The World Economic Forum estimated that the fashion industry contributes up to 10% of the world’s carbon emissions and ranks second in global water consumption. New York lawmakers have then decided to bring sustainability to the runway to make the fashion industry greener, with a legislative proposal currently pending before the New York State Assembly Consumer Protection Committee. Should it be approved, the New York’s Fashion Sustainability and Social Accountability Act (also known as the “Fashion Act“) would be the first of its kind in the United States.

The act is aimed at global apparel and footwear companies operating in the New York State jurisdiction with more than $100 million in revenues.

One of its peculiarities is the requirement for greater commitment from all market’s participants, thus eliminating perceived competitive disadvantages in adopting environmentally friendly production constraints. The main proposals of the Fashion Act refer to the following aspects:

  1. Supply chain mapping: The act requires companies operating in the fashion industry to map at least 50% of their supply chain. The company must then disclose the names of the identified suppliers.
  2. Due diligence sharing: companies targeted by the regulation should mandatorily publish an annual “social and environmental sustainability report” that clarifies the environmental and social due diligence policies, processes and activities conducted to identify, prevent, mitigate and account for potential environmental and social risks.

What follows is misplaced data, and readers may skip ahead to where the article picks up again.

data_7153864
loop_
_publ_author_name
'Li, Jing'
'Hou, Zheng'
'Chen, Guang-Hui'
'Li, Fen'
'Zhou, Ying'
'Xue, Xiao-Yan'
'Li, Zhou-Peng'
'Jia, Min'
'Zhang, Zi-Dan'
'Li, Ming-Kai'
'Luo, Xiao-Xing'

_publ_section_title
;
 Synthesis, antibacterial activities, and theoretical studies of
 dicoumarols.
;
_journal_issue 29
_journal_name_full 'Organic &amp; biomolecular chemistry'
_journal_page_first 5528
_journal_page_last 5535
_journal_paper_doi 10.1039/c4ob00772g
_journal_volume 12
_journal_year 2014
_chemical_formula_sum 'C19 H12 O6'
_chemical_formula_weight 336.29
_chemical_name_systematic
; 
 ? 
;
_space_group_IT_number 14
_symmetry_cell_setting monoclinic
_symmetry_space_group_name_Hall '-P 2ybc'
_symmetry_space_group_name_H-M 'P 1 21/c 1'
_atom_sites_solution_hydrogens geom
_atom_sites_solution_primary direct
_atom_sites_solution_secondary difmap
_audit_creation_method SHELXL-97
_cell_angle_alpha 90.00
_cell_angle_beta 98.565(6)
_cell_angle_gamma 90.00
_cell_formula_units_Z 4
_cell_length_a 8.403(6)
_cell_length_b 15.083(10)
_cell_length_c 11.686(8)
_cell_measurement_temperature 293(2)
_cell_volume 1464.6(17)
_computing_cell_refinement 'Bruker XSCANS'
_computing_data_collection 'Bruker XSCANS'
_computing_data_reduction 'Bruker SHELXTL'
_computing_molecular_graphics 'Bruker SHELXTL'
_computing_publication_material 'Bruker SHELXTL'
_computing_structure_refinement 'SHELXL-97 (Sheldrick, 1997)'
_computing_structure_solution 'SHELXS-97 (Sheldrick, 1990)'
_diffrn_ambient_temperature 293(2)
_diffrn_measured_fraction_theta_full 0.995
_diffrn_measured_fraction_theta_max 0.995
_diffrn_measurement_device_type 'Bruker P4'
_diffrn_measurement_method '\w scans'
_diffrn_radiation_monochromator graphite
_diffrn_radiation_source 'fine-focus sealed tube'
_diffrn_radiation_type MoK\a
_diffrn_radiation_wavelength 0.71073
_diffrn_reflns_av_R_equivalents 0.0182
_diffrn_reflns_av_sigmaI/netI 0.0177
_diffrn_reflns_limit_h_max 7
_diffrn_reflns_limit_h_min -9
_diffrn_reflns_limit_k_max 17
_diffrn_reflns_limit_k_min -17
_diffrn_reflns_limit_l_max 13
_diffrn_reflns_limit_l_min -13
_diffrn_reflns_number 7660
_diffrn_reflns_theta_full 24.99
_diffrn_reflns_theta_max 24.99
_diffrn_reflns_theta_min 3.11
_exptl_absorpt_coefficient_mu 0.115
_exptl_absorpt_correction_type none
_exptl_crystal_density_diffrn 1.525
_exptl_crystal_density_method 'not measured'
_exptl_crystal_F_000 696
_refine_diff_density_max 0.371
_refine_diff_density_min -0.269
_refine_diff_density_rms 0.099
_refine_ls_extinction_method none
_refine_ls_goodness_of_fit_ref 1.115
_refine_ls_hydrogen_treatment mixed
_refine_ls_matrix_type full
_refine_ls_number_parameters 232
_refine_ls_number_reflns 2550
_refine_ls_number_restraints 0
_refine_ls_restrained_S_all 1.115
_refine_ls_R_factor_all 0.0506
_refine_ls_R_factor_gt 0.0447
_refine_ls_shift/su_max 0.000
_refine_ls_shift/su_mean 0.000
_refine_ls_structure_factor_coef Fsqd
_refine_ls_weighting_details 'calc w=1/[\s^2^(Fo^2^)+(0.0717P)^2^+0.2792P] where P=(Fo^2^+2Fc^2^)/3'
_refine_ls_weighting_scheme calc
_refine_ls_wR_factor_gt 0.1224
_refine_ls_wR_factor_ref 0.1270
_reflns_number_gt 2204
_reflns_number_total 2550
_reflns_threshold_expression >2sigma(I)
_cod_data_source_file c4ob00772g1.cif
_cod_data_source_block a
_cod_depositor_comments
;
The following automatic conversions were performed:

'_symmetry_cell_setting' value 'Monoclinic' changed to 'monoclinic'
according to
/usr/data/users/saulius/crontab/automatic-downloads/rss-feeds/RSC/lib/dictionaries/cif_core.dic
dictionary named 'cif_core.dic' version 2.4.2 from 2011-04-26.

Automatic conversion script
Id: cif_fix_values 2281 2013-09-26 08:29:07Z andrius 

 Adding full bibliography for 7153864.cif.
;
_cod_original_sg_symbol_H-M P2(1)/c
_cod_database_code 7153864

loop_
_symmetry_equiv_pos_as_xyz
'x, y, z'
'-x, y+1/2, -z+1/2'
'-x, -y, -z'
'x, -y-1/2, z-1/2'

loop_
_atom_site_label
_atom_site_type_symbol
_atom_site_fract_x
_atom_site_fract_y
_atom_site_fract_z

3. Disclosure of social and environmental impact: companies should also disclose actual and potential negative environmental and social impacts, including data on greenhouse gas emissions and on the reduction’s goal (in accordance with the Paris Agreement), impacts on water consumption, chemical management, as well as material production volumes.
  4. Environmental impact reduction targets: companies must set annual targets for reducing their environmental impact. In particular, they must set and achieve science-based targets for their GHG emissions.
  5. Disclosure regime: all information must be made available online.
  6. Timeline: target companies would have 12 months to comply with the mapping obligation and 18 months to publish their initial impact analyses.
  7. Enforcement: both the Attorney General and citizens – through a civil action – would be able to seek judicial enforcement against non-compliant companies. In this case, sanctions could also be imposed and will go to a Community Fund dedicated to environmental justice projects.

The Fashion Act falls within the scope of the regulations that include disclosure obligations on sustainability issues, in the belief that greater transparency towards stakeholders is a powerful incentive for companies. The obligation of the New York Attorney General to publish an annual list of non-compliant companies goes in this direction. However, this strategy could cause several problems. First of all, it must be stressed that there is currently no consensus on the methodology that needs to be used for the quantitative measurement of environmental and social impacts. Action is being taken at European level to fill this gap, through the Taxonomy regulation, but there is no equivalent experiment in the United States. This uncertainty can lead to greenwashing, with the risk that consumers and investors will not be able to identify truly sustainable actors. Should the legislation be adopted, companies will also have to face the challenge of a very diversified global regulatory framework, in which Europe seems to prefer a model that introduces due diligence obligations, in addition to disclosure requirements.